The “blame game” will go around for quite a while. However, in hindsight, here are a few quick points as to why it was quite simple to topple the embassy in the first place as Libya is descending to ‘hell in a handbasket’:
- The embassy was already poorly guarded and without marines.
- America had been warned 48 hours prior to the attack, but chose to do nothing instead.
- Egyptian intelligence sources warned America on September 4th about attacks on embassies, but the US administration still chose to do nothing. This repeats the nonchalant and general recklessness of the previous point.
The film that had angered the population so much was merely an excuse to do what they have long wanted and would’ve eventually done, but it was made easier due to a lack of adequate security.
The bottom line is this:
Regardless of all the finger pointing to come, the current White House administration helped in overturning the previous regime, and now they must own up to the new regime they helped install and all of the consequences as a result. As people would say about the Bush administration, likewise, the Obama administration has done something without thinking of the end result.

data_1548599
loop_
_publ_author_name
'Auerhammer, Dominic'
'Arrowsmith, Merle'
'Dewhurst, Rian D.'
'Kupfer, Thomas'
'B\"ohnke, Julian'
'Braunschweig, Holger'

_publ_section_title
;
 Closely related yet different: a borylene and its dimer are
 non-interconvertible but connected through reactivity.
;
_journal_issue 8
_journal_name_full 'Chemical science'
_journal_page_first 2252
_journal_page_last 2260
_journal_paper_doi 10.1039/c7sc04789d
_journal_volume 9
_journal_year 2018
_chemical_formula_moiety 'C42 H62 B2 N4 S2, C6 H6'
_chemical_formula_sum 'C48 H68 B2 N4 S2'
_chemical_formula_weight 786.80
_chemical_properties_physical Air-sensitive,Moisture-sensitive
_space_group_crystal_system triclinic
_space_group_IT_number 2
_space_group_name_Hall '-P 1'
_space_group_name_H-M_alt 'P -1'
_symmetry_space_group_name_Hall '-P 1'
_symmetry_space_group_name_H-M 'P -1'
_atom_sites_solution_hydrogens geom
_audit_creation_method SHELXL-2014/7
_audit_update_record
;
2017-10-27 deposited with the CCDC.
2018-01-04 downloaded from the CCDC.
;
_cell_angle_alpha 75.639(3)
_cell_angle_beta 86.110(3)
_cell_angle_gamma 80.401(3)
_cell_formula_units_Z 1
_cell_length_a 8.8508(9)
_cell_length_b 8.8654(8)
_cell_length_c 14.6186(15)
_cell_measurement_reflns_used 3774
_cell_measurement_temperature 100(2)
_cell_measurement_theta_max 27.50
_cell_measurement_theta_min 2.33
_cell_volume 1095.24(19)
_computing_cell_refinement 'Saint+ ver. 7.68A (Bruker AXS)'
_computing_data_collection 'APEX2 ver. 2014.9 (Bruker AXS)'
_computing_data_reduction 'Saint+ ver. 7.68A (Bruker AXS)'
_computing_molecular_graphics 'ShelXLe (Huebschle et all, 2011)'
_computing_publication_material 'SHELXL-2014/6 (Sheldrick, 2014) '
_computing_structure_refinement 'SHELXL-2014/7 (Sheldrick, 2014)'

The country has been going to hell in a handbasket for months now. We just weren’t paying attention.
So who is responsible? While the reaction to the online release of an incendiary film viewed as offensive to the Prophet clearly set the stage for Tuesday’s attacks in Libya and Egypt, the attacks in Benghazi, which involved small arms and rocket-propelled grenades, were clearly more than just a mob that got out of control and accidentally burned down the U.S. consulate.
The first impulse of the Libyan government has been to point the finger at holdover Qaddafi-regime sympathizers. That Libya’s new government should blame Qaddafi is understandable given how long they suffered under him and the fact that their authority comes from first defying and then ousting him.
But while these claims are plausible, the evidence for them is thin. They seem more aimed more at keeping the spirit of the revolution alive in hope of distracting from the slow progress in other areas and the government’s own lack of authority.
Full article: Libya’s Downward Spiral (Foreign Policy)